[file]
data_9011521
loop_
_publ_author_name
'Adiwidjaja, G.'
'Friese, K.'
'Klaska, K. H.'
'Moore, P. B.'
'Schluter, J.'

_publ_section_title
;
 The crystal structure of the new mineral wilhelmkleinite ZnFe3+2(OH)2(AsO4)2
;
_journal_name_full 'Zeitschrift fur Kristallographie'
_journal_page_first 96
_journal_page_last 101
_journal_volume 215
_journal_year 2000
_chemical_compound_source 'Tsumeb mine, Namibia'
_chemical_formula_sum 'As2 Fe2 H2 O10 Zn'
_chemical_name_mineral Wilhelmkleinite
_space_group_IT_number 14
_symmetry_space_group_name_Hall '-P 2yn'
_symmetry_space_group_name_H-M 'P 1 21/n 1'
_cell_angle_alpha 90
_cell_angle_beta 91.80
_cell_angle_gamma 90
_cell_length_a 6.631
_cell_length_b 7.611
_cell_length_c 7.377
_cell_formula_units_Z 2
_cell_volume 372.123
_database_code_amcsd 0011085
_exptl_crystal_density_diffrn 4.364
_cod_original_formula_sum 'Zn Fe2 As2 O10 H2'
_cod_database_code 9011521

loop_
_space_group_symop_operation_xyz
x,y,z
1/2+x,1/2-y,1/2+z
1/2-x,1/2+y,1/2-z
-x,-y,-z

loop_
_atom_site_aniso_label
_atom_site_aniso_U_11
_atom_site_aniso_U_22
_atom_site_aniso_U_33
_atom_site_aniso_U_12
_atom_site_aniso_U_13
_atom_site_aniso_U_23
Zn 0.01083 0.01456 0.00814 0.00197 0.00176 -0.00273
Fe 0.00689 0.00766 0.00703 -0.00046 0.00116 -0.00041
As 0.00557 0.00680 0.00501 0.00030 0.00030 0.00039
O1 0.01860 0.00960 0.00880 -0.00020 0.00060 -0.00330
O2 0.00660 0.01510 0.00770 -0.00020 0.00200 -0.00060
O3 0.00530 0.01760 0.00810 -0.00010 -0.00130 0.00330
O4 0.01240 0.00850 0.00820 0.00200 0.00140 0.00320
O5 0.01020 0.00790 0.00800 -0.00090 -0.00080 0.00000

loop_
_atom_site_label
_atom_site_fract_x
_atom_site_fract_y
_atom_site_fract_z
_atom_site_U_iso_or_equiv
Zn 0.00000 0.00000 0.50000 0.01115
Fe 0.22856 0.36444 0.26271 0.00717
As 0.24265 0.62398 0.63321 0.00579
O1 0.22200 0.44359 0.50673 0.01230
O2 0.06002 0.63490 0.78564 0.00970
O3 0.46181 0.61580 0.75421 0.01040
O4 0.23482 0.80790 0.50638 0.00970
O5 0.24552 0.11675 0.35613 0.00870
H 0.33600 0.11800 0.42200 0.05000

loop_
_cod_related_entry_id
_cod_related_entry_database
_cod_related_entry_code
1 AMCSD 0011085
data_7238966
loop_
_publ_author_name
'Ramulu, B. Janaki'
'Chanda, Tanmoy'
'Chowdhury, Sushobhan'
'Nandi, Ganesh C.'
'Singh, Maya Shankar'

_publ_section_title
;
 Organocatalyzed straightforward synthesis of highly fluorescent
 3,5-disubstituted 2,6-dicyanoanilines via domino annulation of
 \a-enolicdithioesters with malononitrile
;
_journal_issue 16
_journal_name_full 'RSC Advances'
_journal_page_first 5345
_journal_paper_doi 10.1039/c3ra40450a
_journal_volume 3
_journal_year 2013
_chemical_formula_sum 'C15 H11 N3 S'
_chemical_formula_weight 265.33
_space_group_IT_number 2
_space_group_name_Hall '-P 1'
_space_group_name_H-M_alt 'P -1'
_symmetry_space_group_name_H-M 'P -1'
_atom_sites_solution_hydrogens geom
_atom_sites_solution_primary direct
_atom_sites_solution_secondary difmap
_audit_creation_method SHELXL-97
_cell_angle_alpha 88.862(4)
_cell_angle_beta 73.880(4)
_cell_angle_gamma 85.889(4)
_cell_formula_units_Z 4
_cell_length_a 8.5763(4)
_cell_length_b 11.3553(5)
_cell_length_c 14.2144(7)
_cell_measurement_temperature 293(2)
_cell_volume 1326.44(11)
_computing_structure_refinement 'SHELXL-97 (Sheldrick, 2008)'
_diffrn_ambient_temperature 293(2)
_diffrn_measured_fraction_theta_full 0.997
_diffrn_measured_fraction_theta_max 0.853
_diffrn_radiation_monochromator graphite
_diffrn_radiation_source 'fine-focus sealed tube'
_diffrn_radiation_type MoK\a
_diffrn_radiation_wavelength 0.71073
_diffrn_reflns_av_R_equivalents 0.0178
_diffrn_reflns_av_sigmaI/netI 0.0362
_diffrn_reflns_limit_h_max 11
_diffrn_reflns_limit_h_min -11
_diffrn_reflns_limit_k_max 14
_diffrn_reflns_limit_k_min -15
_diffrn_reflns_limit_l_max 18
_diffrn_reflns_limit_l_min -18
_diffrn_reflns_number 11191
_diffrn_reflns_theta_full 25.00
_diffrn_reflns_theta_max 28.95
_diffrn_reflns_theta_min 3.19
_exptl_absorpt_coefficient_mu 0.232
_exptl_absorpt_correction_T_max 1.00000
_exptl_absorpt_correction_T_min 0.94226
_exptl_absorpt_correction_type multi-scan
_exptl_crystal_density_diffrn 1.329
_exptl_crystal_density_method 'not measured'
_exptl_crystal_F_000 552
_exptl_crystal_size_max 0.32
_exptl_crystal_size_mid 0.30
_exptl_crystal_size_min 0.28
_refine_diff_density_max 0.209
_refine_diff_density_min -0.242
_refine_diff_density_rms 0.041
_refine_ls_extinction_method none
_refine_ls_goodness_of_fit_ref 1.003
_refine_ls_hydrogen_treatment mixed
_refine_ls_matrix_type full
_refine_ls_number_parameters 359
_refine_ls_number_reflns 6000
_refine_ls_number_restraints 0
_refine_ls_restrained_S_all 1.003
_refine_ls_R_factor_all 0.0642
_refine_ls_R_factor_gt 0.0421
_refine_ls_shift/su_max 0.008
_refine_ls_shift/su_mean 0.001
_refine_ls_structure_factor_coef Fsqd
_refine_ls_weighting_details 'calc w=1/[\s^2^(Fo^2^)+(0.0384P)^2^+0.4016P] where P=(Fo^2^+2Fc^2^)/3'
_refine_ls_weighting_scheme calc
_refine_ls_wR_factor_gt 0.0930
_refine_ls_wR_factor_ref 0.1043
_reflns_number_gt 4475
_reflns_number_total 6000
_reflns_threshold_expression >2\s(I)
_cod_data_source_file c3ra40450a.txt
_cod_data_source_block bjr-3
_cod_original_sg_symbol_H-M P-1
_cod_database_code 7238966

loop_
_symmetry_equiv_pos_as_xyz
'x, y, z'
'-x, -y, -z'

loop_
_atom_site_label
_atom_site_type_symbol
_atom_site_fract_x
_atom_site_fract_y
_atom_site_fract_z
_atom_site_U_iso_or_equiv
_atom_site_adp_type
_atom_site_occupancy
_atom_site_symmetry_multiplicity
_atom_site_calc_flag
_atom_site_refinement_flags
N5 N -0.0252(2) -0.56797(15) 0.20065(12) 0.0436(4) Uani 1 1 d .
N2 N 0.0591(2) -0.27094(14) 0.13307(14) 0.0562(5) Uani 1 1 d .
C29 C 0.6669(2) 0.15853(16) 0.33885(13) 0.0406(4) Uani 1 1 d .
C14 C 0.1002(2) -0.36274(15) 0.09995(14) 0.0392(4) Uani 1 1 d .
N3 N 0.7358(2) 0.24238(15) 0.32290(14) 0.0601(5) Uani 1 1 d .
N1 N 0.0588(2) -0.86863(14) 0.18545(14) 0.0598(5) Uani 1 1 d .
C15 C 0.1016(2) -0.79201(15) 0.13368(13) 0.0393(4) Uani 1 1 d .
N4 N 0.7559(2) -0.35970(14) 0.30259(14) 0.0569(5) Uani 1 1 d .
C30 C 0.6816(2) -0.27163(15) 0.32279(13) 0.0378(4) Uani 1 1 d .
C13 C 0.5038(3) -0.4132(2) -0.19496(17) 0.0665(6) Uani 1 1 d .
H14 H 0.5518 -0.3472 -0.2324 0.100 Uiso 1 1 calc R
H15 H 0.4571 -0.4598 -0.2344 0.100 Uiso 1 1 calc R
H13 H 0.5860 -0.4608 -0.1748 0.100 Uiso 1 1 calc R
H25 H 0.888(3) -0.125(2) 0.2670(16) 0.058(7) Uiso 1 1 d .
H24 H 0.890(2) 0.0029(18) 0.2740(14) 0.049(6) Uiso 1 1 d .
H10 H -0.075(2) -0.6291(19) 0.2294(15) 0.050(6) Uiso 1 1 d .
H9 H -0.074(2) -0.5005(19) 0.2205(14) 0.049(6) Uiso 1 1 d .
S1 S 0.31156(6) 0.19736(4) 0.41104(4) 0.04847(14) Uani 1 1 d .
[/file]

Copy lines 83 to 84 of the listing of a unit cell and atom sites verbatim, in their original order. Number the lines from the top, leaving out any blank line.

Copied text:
'Chowdhury, Sushobhan'
'Nandi, Ganesh C.'